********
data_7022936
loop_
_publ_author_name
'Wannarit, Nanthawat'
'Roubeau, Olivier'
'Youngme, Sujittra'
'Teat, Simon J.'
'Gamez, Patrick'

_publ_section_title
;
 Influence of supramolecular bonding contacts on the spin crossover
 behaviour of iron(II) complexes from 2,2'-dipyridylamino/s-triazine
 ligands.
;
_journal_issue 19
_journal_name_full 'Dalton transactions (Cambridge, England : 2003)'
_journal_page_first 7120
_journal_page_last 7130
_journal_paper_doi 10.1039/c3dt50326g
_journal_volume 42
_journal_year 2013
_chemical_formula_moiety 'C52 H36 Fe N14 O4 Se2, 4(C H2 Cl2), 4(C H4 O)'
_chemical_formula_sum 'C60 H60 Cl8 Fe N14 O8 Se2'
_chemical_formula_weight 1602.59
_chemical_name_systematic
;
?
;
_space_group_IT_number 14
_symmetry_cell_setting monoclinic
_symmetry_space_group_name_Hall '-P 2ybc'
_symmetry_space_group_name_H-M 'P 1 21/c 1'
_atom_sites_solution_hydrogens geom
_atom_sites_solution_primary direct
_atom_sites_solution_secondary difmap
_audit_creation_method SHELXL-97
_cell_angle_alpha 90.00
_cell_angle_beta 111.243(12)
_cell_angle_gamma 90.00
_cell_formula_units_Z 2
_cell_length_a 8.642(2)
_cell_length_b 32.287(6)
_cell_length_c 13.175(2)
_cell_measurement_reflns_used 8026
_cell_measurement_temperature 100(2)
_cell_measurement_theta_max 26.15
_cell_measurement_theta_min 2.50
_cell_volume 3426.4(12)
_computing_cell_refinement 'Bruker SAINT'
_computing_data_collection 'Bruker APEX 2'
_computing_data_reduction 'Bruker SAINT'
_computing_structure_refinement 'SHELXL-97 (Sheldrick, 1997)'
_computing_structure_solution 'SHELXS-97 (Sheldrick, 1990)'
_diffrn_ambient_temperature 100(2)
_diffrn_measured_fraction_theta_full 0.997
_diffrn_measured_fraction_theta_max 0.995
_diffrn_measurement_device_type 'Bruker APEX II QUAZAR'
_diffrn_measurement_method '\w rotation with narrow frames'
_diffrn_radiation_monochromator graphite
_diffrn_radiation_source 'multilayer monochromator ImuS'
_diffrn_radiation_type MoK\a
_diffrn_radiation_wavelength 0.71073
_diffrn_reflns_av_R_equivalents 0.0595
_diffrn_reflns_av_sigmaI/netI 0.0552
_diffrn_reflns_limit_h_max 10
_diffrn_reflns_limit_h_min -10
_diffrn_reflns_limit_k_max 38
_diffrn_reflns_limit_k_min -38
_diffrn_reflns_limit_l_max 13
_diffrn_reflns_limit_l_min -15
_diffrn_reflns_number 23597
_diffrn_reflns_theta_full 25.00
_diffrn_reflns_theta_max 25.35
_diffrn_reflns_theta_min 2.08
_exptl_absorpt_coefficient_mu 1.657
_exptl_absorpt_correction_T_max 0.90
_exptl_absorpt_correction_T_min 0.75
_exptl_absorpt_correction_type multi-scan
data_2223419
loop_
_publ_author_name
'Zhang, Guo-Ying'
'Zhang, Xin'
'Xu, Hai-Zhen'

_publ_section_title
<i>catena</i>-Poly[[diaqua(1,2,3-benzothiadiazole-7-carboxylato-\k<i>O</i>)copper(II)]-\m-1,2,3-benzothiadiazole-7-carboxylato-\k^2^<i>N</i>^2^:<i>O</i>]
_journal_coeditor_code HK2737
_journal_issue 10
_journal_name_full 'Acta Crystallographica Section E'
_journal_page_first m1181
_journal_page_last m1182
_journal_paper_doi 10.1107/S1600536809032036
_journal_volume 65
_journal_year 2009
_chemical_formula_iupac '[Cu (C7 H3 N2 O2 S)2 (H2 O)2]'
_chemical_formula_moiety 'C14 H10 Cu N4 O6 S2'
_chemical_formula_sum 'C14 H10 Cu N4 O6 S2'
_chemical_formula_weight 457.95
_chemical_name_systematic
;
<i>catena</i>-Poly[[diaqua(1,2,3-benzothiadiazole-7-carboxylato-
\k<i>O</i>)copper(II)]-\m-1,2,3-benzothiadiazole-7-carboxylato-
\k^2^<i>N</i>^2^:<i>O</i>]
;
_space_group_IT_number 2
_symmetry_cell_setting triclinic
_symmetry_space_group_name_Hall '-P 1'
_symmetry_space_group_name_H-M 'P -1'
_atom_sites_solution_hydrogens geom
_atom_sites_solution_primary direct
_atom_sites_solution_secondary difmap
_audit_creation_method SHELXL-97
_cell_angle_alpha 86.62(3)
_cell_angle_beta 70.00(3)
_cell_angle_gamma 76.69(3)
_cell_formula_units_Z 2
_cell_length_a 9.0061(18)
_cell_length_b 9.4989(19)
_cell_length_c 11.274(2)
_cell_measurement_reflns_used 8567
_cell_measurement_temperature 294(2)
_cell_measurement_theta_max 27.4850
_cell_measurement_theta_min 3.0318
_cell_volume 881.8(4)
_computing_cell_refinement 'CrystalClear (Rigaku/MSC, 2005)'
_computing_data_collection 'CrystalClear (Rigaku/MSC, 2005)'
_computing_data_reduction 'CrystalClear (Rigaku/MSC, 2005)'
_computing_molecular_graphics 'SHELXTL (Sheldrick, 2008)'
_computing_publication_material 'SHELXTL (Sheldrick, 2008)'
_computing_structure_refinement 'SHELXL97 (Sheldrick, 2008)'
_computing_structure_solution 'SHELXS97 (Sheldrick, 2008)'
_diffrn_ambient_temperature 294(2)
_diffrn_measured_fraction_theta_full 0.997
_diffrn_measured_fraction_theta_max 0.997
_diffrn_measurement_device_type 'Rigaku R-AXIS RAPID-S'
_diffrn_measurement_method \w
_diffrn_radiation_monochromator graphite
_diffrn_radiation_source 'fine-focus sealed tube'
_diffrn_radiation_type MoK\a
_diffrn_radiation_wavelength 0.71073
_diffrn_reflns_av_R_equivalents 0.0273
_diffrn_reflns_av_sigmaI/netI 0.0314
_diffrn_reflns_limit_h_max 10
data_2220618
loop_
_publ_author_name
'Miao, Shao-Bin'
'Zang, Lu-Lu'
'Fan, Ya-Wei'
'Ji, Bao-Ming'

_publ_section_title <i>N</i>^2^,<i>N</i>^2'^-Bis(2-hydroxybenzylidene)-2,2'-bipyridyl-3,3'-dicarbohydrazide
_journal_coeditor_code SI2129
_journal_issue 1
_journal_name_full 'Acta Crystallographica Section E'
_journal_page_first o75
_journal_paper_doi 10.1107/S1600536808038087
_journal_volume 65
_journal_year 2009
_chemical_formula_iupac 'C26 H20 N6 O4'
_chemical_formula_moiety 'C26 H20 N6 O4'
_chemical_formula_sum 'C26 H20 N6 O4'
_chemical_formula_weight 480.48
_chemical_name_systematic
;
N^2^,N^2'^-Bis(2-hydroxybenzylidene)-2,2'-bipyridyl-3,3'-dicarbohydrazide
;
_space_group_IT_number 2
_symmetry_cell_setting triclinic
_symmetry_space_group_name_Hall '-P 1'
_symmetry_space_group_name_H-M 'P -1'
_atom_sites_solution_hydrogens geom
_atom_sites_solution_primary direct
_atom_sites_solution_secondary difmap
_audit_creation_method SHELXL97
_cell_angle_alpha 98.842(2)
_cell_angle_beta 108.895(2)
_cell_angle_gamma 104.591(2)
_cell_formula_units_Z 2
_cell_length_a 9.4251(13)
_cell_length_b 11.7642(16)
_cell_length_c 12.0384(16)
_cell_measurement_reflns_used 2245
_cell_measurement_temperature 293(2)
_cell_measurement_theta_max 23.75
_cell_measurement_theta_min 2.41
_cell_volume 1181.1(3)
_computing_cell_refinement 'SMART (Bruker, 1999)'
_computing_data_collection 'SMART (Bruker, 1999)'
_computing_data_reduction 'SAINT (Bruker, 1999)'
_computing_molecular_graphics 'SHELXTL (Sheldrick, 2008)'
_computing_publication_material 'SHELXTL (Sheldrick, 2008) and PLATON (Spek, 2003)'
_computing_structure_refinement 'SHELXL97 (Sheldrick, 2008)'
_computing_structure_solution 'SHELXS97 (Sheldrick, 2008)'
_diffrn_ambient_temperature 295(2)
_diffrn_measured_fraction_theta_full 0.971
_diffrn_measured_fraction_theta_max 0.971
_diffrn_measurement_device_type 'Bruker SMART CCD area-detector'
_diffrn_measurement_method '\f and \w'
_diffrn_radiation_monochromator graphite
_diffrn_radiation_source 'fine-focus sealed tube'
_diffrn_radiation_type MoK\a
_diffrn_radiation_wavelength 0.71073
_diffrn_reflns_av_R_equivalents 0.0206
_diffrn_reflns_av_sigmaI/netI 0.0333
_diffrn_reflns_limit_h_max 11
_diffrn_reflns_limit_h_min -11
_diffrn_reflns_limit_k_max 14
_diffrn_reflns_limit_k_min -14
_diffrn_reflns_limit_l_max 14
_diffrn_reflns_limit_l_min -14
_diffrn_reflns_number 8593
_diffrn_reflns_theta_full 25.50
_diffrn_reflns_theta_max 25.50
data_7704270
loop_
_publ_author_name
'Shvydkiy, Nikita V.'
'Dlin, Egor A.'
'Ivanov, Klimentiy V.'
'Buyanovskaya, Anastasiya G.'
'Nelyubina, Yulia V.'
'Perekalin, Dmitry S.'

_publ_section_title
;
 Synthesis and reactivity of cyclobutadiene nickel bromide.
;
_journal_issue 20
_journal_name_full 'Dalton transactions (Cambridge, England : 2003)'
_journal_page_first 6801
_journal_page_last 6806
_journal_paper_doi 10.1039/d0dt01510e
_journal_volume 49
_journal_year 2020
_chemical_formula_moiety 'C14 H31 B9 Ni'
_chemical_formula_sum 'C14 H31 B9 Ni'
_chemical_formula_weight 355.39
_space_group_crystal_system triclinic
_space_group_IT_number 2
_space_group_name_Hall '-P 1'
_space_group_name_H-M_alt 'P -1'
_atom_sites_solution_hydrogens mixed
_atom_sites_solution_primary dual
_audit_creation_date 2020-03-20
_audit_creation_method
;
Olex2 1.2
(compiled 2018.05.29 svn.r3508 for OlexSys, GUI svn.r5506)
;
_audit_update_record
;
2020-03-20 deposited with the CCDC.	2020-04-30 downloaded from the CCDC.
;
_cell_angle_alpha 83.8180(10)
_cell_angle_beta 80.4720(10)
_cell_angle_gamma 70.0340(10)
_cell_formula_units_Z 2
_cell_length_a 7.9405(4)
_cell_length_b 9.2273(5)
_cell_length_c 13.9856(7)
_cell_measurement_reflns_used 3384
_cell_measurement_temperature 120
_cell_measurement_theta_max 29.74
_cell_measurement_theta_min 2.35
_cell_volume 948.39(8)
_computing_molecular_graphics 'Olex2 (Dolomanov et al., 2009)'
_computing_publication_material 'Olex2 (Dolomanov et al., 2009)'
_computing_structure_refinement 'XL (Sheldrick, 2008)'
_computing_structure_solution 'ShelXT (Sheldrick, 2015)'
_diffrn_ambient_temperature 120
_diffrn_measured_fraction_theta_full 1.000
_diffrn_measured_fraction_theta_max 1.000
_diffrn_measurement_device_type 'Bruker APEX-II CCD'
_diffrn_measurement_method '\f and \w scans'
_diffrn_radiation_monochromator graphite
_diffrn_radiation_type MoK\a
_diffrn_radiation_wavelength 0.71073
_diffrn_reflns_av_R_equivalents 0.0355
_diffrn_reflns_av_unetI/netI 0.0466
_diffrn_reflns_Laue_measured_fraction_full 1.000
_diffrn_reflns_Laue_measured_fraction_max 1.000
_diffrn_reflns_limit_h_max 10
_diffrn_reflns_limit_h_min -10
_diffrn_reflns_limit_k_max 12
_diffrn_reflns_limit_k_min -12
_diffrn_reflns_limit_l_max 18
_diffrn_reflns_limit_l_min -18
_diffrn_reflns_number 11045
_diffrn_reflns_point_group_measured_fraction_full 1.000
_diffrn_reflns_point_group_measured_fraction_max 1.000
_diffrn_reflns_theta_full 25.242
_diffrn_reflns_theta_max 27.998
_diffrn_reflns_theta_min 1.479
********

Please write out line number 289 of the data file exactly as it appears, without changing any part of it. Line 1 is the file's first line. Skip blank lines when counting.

_diffrn_reflns_point_group_measured_fraction_max 1.000